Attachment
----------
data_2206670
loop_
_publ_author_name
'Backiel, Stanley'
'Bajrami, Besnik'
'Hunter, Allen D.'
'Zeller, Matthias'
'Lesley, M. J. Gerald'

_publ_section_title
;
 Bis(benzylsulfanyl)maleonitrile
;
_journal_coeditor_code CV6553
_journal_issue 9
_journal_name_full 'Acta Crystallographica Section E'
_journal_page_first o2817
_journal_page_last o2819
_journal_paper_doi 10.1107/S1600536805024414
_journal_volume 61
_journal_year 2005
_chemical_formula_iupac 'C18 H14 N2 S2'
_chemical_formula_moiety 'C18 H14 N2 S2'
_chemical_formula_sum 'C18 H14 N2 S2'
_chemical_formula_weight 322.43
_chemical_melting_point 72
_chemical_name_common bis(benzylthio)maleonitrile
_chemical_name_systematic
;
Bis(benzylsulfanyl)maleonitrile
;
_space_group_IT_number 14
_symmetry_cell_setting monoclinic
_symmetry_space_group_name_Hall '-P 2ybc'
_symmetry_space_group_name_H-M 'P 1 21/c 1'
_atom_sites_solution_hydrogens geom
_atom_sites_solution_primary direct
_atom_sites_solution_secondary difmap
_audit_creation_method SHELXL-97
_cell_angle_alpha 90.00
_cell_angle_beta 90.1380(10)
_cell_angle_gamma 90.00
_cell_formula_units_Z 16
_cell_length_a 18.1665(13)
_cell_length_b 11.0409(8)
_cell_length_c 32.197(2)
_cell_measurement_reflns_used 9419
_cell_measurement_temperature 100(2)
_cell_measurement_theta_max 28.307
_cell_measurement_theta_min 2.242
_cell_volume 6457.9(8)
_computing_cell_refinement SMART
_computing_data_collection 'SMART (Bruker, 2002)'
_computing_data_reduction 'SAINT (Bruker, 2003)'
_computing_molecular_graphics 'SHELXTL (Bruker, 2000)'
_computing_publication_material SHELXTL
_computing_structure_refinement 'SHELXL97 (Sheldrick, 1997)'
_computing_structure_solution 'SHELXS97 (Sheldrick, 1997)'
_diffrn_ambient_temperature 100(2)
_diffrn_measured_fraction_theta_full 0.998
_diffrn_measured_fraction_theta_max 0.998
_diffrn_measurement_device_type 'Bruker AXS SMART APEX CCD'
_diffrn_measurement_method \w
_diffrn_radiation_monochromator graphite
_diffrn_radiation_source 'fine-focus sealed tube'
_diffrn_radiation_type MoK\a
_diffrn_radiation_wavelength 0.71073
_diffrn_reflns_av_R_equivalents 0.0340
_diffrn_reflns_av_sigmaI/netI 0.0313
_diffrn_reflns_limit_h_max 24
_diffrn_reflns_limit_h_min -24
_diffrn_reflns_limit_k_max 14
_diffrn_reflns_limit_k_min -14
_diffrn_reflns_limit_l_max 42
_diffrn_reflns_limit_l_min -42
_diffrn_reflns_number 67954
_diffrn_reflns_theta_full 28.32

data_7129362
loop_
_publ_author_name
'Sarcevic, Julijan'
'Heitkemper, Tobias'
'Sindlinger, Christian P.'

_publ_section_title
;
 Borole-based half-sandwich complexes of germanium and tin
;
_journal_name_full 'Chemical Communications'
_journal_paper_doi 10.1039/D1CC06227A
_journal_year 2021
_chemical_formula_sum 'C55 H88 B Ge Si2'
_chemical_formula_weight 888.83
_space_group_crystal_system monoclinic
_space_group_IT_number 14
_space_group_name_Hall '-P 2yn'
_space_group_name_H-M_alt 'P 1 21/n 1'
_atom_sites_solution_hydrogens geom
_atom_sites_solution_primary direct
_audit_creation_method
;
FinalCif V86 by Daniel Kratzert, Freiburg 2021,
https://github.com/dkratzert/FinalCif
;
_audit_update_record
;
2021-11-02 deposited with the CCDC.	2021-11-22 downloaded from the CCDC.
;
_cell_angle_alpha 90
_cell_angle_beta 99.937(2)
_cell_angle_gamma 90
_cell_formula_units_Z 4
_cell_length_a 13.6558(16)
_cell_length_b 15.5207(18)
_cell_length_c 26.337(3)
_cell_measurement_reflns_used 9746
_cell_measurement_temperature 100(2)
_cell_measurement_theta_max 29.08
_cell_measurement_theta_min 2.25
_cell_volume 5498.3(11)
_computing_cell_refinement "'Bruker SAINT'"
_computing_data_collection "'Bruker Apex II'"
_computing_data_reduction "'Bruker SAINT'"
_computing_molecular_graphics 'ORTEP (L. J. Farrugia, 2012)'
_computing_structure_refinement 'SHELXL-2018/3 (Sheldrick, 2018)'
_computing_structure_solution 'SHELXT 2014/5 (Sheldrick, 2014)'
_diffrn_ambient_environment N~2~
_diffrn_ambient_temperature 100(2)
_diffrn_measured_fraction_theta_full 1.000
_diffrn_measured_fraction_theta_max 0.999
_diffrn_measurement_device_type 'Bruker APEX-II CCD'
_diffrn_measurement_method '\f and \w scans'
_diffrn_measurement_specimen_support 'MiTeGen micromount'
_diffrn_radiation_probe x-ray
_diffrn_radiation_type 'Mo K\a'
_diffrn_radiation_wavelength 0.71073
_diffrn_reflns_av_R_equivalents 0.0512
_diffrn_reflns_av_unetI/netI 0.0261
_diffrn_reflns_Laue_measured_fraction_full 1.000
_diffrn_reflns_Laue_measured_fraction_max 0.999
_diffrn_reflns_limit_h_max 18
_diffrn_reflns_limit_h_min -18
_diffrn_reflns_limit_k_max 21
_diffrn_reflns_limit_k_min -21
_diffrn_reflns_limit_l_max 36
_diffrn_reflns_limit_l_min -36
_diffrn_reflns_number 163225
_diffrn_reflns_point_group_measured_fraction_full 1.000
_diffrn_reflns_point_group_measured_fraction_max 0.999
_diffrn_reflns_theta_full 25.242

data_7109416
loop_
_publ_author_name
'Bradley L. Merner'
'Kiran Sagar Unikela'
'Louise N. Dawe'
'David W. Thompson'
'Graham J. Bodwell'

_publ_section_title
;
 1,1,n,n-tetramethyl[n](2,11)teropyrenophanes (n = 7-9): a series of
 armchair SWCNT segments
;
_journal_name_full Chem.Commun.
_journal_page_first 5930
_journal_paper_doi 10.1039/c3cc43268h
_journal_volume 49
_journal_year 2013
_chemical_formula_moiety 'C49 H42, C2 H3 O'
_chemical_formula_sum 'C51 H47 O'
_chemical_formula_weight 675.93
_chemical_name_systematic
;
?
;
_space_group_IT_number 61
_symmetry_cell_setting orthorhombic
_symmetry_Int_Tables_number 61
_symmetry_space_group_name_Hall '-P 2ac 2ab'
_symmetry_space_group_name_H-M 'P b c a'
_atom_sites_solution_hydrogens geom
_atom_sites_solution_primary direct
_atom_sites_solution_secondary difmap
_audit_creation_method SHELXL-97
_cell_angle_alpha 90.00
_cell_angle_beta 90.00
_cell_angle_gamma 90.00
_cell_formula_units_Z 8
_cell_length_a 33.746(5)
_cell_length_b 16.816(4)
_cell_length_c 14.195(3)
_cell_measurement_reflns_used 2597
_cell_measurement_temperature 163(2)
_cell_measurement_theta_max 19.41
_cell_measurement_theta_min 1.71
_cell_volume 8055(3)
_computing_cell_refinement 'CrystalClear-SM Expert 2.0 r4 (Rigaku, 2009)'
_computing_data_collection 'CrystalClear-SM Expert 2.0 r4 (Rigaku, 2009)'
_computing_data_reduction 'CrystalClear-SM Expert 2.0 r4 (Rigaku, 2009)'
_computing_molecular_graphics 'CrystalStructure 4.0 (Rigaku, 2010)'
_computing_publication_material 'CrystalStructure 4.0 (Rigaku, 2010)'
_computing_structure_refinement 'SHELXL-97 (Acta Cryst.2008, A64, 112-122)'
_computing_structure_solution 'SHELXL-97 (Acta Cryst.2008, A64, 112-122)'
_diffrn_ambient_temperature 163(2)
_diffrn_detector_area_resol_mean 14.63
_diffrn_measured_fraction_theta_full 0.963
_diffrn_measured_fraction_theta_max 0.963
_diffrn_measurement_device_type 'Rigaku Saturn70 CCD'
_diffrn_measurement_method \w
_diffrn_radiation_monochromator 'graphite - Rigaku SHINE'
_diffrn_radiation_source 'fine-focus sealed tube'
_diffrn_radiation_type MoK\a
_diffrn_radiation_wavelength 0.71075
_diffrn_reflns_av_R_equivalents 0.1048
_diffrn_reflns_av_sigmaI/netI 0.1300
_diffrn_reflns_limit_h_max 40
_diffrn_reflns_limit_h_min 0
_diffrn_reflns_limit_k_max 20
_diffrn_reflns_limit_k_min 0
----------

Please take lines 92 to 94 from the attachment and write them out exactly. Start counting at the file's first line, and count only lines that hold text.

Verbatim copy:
_space_group_crystal_system monoclinic
_space_group_IT_number 14
_space_group_name_Hall '-P 2yn'